Law and Ethics in Oncology explores the legal and ethical issues oncologists must be aware of in this era of precision medicine and changing health-care policy, both to protect patients’ rights and to safeguard against potential legal jeopardy.
For years, ASCO and other medical societies have lamented the persistent overuse of aggressive end-of-life treatment for patients with incurable cancers.1,2 Far too many terminally ill patients receive treatment for cancer and comorbidities that is unlikely to provide any meaningful benefit.3 Moreover, this aggressive end-of-life treatment is harmful. It exposes patients to risks and harms, such as nausea, heart failure, fatigue, and constipation. In short, the burdens of treatment seriously outweigh the benefits.
Thaddeus Mason Pope, JD, PhD
What causes the overuse of aggressive end-of-life care? A significant portion of overtreatment is clinician-driven. For example, some commonly used tests and procedures lack evidence-based support. Others are duplicative of tests and procedures the patient has already received. This clinician-driven overtreatment is not the focus of this article. ASCO and other societies have already deployed various measures to address this problem.4,5 This article focuses on a different problem: overtreatment demanded by the patient or his/her surrogate. In this situation, the clinician ensures the patient understands the prognosis and strongly recommends a palliative-focused plan. Still, the patient or surrogate insists on aggressive curative-directed treatment.6-8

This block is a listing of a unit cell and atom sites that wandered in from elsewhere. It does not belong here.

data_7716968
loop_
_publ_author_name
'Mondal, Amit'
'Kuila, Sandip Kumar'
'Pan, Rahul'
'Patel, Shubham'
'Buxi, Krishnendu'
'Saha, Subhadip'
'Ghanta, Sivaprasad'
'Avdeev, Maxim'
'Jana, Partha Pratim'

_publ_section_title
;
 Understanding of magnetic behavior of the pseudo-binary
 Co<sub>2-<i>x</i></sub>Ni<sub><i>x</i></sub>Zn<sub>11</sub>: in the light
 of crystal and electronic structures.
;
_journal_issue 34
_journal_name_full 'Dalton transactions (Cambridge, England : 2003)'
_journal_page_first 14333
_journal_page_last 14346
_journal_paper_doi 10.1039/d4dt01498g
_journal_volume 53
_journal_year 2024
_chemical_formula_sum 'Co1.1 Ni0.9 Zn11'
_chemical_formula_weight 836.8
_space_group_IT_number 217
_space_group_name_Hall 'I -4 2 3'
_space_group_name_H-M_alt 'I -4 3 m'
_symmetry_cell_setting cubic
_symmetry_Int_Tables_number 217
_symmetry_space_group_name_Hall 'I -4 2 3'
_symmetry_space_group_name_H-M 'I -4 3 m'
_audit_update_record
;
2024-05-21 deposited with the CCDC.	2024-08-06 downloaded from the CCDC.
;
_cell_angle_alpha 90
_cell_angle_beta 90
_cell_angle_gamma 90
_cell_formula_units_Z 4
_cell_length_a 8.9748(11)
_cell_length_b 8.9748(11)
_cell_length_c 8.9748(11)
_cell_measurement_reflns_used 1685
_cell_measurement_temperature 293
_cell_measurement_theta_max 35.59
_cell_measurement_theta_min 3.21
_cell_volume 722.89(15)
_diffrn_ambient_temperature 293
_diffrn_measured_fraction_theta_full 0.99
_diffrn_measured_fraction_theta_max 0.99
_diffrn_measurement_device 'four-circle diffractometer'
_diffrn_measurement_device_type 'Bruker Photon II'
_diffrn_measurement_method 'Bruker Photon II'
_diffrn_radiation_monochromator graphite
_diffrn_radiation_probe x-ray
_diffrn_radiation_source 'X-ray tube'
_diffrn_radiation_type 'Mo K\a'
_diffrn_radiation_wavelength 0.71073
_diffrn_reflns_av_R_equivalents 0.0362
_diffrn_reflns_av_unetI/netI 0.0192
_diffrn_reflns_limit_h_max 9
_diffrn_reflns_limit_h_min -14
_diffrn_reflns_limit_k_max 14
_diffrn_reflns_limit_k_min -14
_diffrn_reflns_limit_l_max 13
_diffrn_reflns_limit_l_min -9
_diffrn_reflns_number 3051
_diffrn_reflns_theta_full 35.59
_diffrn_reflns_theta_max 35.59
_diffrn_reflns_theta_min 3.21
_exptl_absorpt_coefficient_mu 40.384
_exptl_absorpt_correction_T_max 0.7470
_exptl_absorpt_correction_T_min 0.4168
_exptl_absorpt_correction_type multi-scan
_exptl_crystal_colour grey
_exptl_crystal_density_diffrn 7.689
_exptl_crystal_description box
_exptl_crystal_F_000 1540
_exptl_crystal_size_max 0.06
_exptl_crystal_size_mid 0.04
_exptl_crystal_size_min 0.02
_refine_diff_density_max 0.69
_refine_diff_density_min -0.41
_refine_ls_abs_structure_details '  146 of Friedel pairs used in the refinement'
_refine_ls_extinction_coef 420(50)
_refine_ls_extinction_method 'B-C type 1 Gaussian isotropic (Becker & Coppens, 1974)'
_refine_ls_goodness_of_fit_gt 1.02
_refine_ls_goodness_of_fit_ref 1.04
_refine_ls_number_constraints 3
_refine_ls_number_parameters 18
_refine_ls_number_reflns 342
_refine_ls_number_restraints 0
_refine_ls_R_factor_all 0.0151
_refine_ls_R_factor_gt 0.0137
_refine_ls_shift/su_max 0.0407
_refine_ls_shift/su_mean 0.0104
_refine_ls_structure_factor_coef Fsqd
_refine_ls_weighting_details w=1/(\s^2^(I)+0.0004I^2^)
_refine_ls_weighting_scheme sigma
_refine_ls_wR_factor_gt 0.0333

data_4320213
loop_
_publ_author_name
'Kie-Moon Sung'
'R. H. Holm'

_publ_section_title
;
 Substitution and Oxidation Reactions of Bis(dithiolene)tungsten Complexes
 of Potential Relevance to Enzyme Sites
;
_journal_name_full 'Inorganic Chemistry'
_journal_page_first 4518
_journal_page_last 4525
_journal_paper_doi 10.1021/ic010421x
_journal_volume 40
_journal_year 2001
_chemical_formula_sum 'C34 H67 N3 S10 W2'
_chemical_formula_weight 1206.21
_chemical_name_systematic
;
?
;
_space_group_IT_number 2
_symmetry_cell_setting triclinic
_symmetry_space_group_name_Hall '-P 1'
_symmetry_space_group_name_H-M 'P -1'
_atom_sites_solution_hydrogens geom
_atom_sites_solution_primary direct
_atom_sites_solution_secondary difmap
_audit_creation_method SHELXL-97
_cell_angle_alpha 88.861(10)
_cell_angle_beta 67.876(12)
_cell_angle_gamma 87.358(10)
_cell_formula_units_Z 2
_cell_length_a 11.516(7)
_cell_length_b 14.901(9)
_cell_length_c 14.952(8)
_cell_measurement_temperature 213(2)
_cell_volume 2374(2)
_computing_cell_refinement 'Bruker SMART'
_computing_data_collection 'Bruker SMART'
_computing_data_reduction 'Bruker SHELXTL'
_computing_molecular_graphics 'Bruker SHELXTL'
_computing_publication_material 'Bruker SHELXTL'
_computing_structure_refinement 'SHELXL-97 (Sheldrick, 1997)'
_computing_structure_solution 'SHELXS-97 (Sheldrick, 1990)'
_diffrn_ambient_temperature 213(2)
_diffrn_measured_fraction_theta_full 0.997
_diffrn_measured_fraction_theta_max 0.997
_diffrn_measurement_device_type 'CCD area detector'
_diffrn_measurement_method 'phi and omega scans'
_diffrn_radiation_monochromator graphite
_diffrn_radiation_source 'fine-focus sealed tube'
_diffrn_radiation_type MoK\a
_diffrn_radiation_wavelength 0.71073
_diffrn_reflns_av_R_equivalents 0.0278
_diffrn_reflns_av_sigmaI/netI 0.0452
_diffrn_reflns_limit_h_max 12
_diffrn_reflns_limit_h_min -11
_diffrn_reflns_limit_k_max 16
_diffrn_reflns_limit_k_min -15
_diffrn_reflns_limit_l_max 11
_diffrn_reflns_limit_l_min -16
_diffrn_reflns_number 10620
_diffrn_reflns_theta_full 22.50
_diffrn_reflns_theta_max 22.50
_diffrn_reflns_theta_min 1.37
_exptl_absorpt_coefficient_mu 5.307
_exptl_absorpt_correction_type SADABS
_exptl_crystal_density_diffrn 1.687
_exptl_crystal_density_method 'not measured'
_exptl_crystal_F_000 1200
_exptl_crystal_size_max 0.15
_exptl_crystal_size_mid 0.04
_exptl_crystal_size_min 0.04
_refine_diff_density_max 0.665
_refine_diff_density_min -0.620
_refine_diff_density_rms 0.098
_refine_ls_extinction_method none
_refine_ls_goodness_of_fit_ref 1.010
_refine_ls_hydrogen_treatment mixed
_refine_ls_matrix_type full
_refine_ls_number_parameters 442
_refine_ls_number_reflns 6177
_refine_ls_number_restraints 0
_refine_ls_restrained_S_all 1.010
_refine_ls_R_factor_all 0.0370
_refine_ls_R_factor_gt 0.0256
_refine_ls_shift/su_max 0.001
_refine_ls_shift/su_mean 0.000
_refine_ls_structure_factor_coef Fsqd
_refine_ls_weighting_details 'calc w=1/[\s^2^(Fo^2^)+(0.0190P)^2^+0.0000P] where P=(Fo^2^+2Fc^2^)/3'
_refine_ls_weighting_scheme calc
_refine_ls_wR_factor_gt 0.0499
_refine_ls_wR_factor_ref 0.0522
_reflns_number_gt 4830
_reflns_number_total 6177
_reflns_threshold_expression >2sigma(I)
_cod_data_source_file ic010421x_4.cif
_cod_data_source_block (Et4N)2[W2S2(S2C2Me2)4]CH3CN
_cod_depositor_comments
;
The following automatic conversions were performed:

Surrogates: Imperfect Fiduciaries?
TERMINALLY ILL PATIENTS with cancer often lack decision-making capacity due to cognitive impairment.9,10 At that point, patients can no longer make their own health-care decisions. Instead, patients’ surrogates make treatment decisions on their behalf.11 Unfortunately, robust evidence shows that surrogates are imperfect fiduciaries. They often make far more aggressive treatment decisions for patients than those same patients would have made for themselves.12,13 In other words, surrogates may subject patients to unwanted treatment that they would reject if they had decision-making capacity.
Preventing Conflicts Between Clinicians and Surrogates
THERE ARE TWO key strategies for preventing end-of-life treatment conflicts between clinicians and surrogates. The first is to engage in more and better advance care planning. It is not surprising that surrogates do not make decisions consistent with patient preferences when patients themselves may have not shared or even formed preferences. Documented goals and wishes can inform, guide, and even constrain surrogate decision-making.14 Accordingly, ASCO has repeatedly endorsed the importance of advance care planning.15-17 Unfortunately, advance care planning completion rates remain low.18 Even expanded Medicare reimbursement has made little difference.19